6. Let us seek to obtain an interest in the righteousness of the Redeemer, Php 3:9. Our own righteousness cannot save us. But in him there is enough. There is all that we want, and if we have that righteousness which is by faith, we have all that is needful to render us accepted with God, and to prepare us for heaven. When there is such a way of salvation,—so easy, so free, so glorious, so ample for all,—how unwise is any one to rest on his own works, and to expect to be saved by what he has done! The highest honour of man is to be saved by the merits of the Son of God; and he has reached the most elevated rank in the human condition who has the most certain hope of salvation through him.

7. There is enough to be gained to excite us to the utmost diligence and effort in the Christian life, Php 3:10-14. If men can be excited to effort by the prospect of an earthly crown in a race or a game, how much more should we be urged forward by the prospect of the eternal prize? To seek to know the Redeemer; to be raised up from the degradation of sin; to have part in the resurrection of the just; to obtain the prize of the high calling in heaven; to be made everlastingly happy and glorious there—what object was ever placed before the mind like this? What ardour should it excite that we may gain it? Surely, the hope of obtaining such a prize as is before the Christian should call forth all our powers. The struggle will not be long. The race will soon be won. The victory will be glorious; the defeat would be overwhelming and awful. No one need fear that he can put forth too much effort to obtain the prize. It is worth every exertion, and we should never relax our efforts, or give over in despair.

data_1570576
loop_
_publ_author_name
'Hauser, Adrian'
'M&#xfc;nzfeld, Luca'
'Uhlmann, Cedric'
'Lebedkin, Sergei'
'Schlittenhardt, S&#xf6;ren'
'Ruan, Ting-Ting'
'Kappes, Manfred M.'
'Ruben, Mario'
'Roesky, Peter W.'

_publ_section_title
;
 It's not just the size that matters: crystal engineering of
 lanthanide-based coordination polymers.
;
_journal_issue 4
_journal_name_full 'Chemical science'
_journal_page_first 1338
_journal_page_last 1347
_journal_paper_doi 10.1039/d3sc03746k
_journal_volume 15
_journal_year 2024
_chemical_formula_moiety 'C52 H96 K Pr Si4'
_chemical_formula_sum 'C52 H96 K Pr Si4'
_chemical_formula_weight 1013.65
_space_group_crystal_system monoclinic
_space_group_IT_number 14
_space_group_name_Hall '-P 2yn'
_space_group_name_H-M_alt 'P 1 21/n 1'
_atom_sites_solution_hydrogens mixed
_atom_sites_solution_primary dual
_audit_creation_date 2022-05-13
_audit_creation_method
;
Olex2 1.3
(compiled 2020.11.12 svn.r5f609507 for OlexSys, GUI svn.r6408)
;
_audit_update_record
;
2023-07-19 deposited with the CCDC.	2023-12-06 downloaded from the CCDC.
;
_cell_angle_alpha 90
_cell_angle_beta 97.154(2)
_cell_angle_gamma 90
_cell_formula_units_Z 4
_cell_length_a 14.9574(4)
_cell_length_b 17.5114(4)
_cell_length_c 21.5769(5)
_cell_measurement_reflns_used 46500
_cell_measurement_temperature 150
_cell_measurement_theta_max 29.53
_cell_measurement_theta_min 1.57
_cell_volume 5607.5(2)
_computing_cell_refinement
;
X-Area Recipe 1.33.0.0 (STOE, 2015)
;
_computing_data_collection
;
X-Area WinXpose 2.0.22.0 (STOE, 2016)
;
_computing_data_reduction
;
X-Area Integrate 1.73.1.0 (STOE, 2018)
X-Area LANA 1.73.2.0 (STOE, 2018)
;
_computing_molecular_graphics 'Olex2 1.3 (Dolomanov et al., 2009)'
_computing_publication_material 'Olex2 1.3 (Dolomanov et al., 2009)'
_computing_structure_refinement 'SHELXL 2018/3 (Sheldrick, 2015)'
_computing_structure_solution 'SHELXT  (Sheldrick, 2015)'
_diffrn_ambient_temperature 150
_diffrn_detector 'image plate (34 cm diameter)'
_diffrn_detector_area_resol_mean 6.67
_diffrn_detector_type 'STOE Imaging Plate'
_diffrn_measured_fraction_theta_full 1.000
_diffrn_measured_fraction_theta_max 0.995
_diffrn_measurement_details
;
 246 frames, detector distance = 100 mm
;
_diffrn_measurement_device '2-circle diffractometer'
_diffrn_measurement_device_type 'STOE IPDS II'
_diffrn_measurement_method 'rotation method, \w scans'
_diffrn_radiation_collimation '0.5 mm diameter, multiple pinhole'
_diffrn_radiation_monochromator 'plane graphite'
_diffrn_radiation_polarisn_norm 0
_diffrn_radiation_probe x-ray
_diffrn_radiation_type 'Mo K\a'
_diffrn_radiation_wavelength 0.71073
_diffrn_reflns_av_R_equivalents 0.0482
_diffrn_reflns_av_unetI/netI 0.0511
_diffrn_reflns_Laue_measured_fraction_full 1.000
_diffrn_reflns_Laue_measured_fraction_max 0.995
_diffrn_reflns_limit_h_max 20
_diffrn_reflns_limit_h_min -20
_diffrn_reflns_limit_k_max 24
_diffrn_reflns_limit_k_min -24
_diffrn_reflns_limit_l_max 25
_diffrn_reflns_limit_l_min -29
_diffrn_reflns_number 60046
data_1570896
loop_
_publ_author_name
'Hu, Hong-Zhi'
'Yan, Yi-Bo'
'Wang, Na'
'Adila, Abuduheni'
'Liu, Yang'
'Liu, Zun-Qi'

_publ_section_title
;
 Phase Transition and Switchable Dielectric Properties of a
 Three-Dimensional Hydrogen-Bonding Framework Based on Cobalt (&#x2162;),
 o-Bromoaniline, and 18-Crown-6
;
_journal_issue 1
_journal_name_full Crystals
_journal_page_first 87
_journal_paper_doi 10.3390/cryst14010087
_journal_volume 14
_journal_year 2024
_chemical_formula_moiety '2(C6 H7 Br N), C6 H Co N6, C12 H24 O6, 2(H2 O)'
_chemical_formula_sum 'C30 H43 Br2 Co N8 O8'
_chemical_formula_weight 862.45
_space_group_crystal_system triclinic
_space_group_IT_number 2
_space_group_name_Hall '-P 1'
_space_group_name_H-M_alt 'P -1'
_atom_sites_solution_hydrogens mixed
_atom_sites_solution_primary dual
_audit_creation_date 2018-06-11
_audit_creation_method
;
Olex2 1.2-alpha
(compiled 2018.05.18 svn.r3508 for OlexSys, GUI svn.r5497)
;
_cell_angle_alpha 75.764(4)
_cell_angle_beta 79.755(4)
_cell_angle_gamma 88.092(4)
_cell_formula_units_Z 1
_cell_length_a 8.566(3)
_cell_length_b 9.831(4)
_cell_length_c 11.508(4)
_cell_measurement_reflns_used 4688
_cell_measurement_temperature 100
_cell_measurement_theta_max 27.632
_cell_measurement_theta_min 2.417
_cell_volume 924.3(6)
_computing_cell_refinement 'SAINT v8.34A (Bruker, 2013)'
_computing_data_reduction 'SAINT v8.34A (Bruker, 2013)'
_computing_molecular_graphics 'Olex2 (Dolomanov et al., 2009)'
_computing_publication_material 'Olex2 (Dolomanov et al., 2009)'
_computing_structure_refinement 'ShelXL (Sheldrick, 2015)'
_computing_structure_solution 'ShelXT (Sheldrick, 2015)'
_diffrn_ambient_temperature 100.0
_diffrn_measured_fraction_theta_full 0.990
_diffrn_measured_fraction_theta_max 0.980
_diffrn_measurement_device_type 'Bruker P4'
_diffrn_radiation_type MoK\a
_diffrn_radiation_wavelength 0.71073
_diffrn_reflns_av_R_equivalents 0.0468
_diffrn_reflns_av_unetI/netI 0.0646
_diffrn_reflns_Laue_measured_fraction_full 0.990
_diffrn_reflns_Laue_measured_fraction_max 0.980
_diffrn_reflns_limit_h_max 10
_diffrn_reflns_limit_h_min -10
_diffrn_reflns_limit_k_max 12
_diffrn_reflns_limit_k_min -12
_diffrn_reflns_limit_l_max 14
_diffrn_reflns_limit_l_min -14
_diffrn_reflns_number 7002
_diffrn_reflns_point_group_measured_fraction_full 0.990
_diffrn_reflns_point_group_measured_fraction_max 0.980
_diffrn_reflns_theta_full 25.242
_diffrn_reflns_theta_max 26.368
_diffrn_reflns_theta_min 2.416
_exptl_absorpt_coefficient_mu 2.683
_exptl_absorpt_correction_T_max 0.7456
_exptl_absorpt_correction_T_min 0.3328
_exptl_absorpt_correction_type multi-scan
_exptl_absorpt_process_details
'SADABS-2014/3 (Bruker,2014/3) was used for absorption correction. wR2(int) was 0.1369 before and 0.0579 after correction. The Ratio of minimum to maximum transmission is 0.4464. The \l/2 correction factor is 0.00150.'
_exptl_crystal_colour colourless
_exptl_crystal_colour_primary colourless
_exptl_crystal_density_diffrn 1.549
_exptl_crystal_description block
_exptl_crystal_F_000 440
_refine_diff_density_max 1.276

8. Let us, like Paul, ever cherish an humble sense of our attainments in religion, Php 3:12,13. If Paul had not reached the point of perfection, it is not to be presumed that we have; if he could not say that he had "attained," it is presumption in us to suppose that we have; if he had occasion for humiliation, we have more; if he felt that he was far short of the object which he sought, and was pressed down with the consciousness of imperfection, such a feeling becomes us also. Yet let us not sink down in despondency and inaction. Like him, let us strain every nerve that we may overcome our imperfections and win the prize. That prize is before us. It is glorious we may be sensible that we, as yet, have not reached it, but if we will strive to obtain it, it will soon be certainly ours. We may feel that we are far distant from it now in the degree of our attainments, but we are not far from it in fact. It will be but a short period before the Christian will lay hold on that immortal crown, and before his brow will be encircled with the diadem of glory. For the race of life, whether we win or lose, is soon run; and when a Christian begins a day, he knows not but he may end it in heaven; when he lies down on his bed at night, he knows not but he may awake with the "prize" in his hand, and with the diadem of glory sparkling on his brow.